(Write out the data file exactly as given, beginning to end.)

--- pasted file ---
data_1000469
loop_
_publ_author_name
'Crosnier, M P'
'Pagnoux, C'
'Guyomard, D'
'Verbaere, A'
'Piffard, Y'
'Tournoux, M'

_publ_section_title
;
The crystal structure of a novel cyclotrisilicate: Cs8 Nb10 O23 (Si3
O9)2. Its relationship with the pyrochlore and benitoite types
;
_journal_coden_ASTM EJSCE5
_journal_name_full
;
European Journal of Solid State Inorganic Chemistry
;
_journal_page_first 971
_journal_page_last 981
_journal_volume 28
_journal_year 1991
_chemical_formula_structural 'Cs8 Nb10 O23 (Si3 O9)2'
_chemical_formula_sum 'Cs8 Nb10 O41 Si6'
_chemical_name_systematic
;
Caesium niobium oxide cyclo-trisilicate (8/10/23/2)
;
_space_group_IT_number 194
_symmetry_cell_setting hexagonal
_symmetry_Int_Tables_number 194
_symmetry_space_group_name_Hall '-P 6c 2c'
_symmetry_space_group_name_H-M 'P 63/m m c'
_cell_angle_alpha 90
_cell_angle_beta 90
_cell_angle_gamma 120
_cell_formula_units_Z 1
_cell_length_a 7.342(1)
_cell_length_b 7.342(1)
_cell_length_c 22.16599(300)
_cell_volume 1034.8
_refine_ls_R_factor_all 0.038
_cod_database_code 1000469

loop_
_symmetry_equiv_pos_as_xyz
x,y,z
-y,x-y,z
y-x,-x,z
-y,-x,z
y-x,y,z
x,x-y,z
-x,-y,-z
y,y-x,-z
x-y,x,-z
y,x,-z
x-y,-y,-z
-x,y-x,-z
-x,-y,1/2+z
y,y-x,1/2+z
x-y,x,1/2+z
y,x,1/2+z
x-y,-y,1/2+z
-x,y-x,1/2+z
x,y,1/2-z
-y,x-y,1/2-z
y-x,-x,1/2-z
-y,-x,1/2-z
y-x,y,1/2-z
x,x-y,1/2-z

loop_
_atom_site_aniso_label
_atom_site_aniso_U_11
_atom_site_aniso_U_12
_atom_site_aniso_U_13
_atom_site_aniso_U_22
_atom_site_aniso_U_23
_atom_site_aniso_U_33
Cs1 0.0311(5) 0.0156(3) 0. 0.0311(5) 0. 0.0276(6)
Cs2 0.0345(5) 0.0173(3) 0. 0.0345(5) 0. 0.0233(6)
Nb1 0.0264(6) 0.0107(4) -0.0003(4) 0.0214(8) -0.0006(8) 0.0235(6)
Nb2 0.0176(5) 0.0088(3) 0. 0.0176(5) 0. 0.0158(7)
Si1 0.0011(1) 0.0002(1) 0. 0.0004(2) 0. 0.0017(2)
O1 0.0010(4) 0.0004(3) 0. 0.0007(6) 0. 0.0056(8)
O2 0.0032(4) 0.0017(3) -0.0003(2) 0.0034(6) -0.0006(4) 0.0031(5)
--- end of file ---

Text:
data_1000469
loop_
_publ_author_name
'Crosnier, M P'
'Pagnoux, C'
'Guyomard, D'
'Verbaere, A'
'Piffard, Y'
'Tournoux, M'

_publ_section_title
;
The crystal structure of a novel cyclotrisilicate: Cs8 Nb10 O23 (Si3
O9)2. Its relationship with the pyrochlore and benitoite types
;
_journal_coden_ASTM EJSCE5
_journal_name_full
;
European Journal of Solid State Inorganic Chemistry
;
_journal_page_first 971
_journal_page_last 981
_journal_volume 28
_journal_year 1991
_chemical_formula_structural 'Cs8 Nb10 O23 (Si3 O9)2'
_chemical_formula_sum 'Cs8 Nb10 O41 Si6'
_chemical_name_systematic
;
Caesium niobium oxide cyclo-trisilicate (8/10/23/2)
;
_space_group_IT_number 194
_symmetry_cell_setting hexagonal
_symmetry_Int_Tables_number 194
_symmetry_space_group_name_Hall '-P 6c 2c'
_symmetry_space_group_name_H-M 'P 63/m m c'
_cell_angle_alpha 90
_cell_angle_beta 90
_cell_angle_gamma 120
_cell_formula_units_Z 1
_cell_length_a 7.342(1)
_cell_length_b 7.342(1)
_cell_length_c 22.16599(300)
_cell_volume 1034.8
_refine_ls_R_factor_all 0.038
_cod_database_code 1000469

loop_
_symmetry_equiv_pos_as_xyz
x,y,z
-y,x-y,z
y-x,-x,z
-y,-x,z
y-x,y,z
x,x-y,z
-x,-y,-z
y,y-x,-z
x-y,x,-z
y,x,-z
x-y,-y,-z
-x,y-x,-z
-x,-y,1/2+z
y,y-x,1/2+z
x-y,x,1/2+z
y,x,1/2+z
x-y,-y,1/2+z
-x,y-x,1/2+z
x,y,1/2-z
-y,x-y,1/2-z
y-x,-x,1/2-z
-y,-x,1/2-z
y-x,y,1/2-z
x,x-y,1/2-z

loop_
_atom_site_aniso_label
_atom_site_aniso_U_11
_atom_site_aniso_U_12
_atom_site_aniso_U_13
_atom_site_aniso_U_22
_atom_site_aniso_U_23
_atom_site_aniso_U_33
Cs1 0.0311(5) 0.0156(3) 0. 0.0311(5) 0. 0.0276(6)
Cs2 0.0345(5) 0.0173(3) 0. 0.0345(5) 0. 0.0233(6)
Nb1 0.0264(6) 0.0107(4) -0.0003(4) 0.0214(8) -0.0006(8) 0.0235(6)
Nb2 0.0176(5) 0.0088(3) 0. 0.0176(5) 0. 0.0158(7)
Si1 0.0011(1) 0.0002(1) 0. 0.0004(2) 0. 0.0017(2)
O1 0.0010(4) 0.0004(3) 0. 0.0007(6) 0. 0.0056(8)
O2 0.0032(4) 0.0017(3) -0.0003(2) 0.0034(6) -0.0006(4) 0.0031(5)